National media meltdown
By TJ Ray
Edward R. Murrow. Douglas Edwards, Eric Sevareid, Walter Cronkite. Read those names again, and reflect on what they did for the public. What, you might ask. Simply put, they told it like it is.
National news media today paint a vivid picture of national meltdown. Predictions warn of imminent disaster for the country. Endless panels of talking heads dissect and redissect each event to the point where real news is chopped out. All that remains is arrogance.
The salient distinction between the four newsmen in the first paragraph and the folks delivering news today is that most of the “news” on the air these days is not news. It’s little more than details of events folded into personal diatribes. No apparent effort goes into presenting straightforward details of anything. And instead of seeing the single announcer, we now have to listen to the spin on things by a panel of “experts.” Most of these folks have one single credential: they graduated from college.
Experience in the real world is not in their resumes.
What too many of them operate on is their bias, which empowers them to make one and one equal three. The lesson liberals need to learn is that despite their arrogance, they do not have the power to alter reality.
The slanted reporting of the presidential campaign has been succeeded by endless attacks on everything Mr. Trump has done.
Agree with him or them, the fact is that he is the president, not because he stole the election but because a majority of votes authenticated by our election system says he is.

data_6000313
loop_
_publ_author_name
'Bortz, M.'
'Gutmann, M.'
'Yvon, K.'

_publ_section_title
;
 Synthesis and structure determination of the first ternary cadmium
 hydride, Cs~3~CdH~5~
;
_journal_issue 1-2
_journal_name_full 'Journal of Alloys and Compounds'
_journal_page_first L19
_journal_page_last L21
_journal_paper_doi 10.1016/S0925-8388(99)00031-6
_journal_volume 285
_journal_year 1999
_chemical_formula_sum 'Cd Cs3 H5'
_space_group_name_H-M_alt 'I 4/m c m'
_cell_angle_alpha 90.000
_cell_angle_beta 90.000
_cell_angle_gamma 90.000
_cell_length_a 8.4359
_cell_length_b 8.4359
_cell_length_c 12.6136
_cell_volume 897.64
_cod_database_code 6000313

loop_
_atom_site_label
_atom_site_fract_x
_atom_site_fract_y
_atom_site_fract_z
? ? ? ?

Watching the media in Washington is not the only way to monitor our political mess. Take a gander at what our brain trusts (i.e., universities) are doing these days.
Consider a single incident reported by a professor at George Madison University, Walter Williams. In a column titled “Universities Cave to Snowflakes,” Williams wrote this: “One wonders just how far spineless college administrators will go when it comes to caving in to the demands of campus snowflakes. For those unfamiliar with the term ‘snowflakes,’ it is increasingly being used to characterize college students easily traumatized by criticism and politically incorrect phrases. They demand safe spaces and trigger warnings so as not to be upset by views that challenge their own. Snowflakes feel as though they must be protected against words, events and deeds that do not fully conform to their extremely limited, narrow minded beliefs built on sheer delusion. This might explain their behavior in the wake of Donald Trump’s trouncing of Hillary Clinton.”
As supporting evidence of his perception of academia, Williams offers this: “To help avoid microaggressions, the University of North Carolina administration posted a notice urging staff and faculty members to avoid phrases such as ‘husband/boyfriend,’ which they claim is heteronormative.”
As a retired professor, I can remember a number of folks whom I considered flakes. Oh, but “snowflakes” seems so much more accurate. They drift in and out, perhaps causing a momentary ripple in the scene, and then melt away. Sadly, many of them become news anchors or reporters.
TJ Ray is a retired professor of English at Ole Miss.